Brussels simplifies measures to install 500 new electric vehicle charging points

Brussels simplifies measures to install 500 new electric vehicle charging points
Credit: Belga

Brussels' regional government has implemented new measures to facilitate its plan to install an additional 250 charging stations, the equivalent of 500 charging points, for electric vehicles across the city.

To avoid the six-month waiting period between the request and the installation of these stations and to help it reach the goal of installing 11,000 points by 2035, the government adopted eight administrative simplification measures to reduce this period to two months.

Currently, there are just over 160 charging stations across the capital, each with two charging points according to reports L'Écho, and around 2,350 unique users have been counted so far, which is expected to grow as electric vehicles are winning in popularity across the country.

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New charging points can be installed at the request of companies or individuals via an online platform, but only if there is no electric charging point within a 250-metre radius of the location.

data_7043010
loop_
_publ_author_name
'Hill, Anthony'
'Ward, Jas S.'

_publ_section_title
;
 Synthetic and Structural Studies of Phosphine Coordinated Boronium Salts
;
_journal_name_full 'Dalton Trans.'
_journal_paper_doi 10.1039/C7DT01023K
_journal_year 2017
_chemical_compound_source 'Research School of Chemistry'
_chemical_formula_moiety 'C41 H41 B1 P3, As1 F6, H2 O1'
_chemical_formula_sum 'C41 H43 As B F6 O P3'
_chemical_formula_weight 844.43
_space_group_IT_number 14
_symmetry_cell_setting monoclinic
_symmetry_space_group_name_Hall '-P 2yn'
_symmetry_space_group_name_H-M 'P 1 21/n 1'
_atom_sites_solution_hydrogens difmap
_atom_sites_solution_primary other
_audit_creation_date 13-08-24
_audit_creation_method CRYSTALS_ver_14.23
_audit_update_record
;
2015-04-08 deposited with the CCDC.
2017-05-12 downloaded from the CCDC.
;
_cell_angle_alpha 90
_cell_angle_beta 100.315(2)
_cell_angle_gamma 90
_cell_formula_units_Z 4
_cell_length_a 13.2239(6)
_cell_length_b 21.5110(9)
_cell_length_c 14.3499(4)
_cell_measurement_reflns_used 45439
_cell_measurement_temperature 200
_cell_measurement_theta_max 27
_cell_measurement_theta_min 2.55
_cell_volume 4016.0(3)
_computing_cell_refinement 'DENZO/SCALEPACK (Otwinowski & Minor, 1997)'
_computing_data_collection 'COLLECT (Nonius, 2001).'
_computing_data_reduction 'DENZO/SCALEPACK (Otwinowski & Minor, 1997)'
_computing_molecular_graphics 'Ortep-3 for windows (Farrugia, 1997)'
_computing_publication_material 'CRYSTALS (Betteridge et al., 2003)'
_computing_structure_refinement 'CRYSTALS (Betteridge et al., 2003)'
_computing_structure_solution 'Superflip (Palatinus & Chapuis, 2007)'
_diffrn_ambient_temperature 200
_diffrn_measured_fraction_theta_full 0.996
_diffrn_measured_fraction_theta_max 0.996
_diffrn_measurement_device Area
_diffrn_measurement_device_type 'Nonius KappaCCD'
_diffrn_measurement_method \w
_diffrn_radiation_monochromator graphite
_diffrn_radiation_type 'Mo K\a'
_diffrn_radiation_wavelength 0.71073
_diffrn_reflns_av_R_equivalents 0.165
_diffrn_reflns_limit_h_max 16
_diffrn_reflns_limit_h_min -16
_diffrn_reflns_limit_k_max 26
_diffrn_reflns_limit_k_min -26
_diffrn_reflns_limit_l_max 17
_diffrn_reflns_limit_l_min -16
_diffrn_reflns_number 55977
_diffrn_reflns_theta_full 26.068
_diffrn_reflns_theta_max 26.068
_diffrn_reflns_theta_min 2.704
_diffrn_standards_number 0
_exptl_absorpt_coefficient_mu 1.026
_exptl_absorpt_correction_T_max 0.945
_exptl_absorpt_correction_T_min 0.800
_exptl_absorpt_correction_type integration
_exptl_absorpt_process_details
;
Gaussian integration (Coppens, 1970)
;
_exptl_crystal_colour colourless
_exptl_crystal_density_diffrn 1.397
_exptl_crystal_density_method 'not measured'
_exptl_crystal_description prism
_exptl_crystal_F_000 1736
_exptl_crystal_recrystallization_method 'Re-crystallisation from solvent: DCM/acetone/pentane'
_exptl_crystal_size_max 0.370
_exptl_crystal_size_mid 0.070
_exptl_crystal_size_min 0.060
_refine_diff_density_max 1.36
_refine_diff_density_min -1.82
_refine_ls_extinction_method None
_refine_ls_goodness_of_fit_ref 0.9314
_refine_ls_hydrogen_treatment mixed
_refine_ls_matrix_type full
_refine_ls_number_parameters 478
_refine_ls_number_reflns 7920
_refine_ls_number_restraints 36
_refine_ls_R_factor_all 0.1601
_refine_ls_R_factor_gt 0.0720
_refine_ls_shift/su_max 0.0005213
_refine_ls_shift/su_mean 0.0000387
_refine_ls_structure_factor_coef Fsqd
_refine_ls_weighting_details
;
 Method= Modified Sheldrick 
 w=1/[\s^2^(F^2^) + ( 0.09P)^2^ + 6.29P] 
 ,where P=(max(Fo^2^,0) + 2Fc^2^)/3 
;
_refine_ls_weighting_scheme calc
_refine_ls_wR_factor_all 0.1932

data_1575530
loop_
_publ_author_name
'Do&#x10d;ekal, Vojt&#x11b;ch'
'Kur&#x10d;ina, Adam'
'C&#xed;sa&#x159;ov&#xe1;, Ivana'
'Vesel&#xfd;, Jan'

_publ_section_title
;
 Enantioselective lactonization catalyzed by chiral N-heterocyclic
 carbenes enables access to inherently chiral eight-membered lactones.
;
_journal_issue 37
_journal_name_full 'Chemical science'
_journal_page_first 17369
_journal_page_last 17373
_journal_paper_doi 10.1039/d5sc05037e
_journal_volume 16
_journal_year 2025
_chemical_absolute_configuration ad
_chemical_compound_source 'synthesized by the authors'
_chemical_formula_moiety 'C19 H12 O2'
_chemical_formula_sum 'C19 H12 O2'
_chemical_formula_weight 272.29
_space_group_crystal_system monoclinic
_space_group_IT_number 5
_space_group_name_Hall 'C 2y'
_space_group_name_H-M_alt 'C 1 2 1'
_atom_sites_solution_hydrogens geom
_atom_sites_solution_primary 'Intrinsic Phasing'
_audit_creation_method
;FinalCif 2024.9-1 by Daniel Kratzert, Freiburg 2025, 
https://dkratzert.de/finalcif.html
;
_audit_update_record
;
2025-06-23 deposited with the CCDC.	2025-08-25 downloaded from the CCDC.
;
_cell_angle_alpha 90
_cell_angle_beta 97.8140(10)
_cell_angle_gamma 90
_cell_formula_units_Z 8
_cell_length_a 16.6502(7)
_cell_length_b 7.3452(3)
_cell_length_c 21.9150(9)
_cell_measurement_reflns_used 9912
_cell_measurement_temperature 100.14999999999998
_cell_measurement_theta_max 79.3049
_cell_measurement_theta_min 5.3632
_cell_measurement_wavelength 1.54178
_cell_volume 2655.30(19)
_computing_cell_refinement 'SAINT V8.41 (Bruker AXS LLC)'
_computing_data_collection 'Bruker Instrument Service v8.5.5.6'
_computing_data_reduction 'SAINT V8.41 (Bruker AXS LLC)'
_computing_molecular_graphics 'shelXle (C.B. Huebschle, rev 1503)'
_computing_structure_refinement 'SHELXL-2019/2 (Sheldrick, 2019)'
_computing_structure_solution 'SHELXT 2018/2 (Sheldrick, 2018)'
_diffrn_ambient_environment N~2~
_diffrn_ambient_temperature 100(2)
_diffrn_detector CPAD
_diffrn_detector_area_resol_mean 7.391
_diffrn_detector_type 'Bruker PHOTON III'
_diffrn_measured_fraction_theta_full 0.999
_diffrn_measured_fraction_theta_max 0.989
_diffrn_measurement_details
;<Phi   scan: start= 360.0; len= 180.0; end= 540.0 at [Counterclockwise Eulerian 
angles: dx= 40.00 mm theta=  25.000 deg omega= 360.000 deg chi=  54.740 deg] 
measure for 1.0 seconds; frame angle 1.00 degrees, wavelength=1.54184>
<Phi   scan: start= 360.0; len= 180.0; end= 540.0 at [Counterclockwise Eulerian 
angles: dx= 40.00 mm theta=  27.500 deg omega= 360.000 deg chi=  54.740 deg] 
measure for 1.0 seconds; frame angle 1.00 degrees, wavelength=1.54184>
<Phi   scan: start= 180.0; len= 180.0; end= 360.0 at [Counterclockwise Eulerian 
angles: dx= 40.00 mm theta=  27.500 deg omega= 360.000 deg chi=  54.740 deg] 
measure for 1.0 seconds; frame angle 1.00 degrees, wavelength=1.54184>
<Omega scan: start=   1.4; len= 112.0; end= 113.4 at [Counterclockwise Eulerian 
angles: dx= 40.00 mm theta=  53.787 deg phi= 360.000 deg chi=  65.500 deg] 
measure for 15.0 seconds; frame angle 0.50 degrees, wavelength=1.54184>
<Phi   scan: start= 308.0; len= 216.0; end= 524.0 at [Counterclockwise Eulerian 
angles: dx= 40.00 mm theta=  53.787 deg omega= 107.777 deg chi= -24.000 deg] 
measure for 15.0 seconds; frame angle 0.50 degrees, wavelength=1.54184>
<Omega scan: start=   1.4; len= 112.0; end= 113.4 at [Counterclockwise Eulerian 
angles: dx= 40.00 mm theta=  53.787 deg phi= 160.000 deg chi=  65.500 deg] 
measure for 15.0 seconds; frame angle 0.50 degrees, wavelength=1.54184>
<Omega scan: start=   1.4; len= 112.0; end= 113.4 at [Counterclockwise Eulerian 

The government also recently passed a decree which will help facilitate the installation of charging stations in public and private car parks, and it will set the ratios of charging points for all car parks, taking into account the type of buildings and the supply of on-street parking.

It is currently looking into a solution to combat the challenges posed by the Siamy safety regulations, which prevent the installation of any electric vehicle charging point under the first basement due to the risk of fire.

Sibelga, the Brussels gas and electricity distribution network manager, will help to facilitate the rollout of these charging points, alongside Pitpoint, which until now had the exclusive rights to install them.

The installation of these stations is one of several steps taken by the government to decarbonise mobility in the region, alongside the Low Emission Zone (LEZ) which was introduced across the city in2018, and the aim to ban Euro 5 diesel and Euro 2 petrol vehicles from 2025.

Last November, the Flemish government announced it would be investing an additional €30 million to roll out rolling out an additional 30,000 public charging points for electric vehicles by 2025.

Lauren Walker

The Brussels Times

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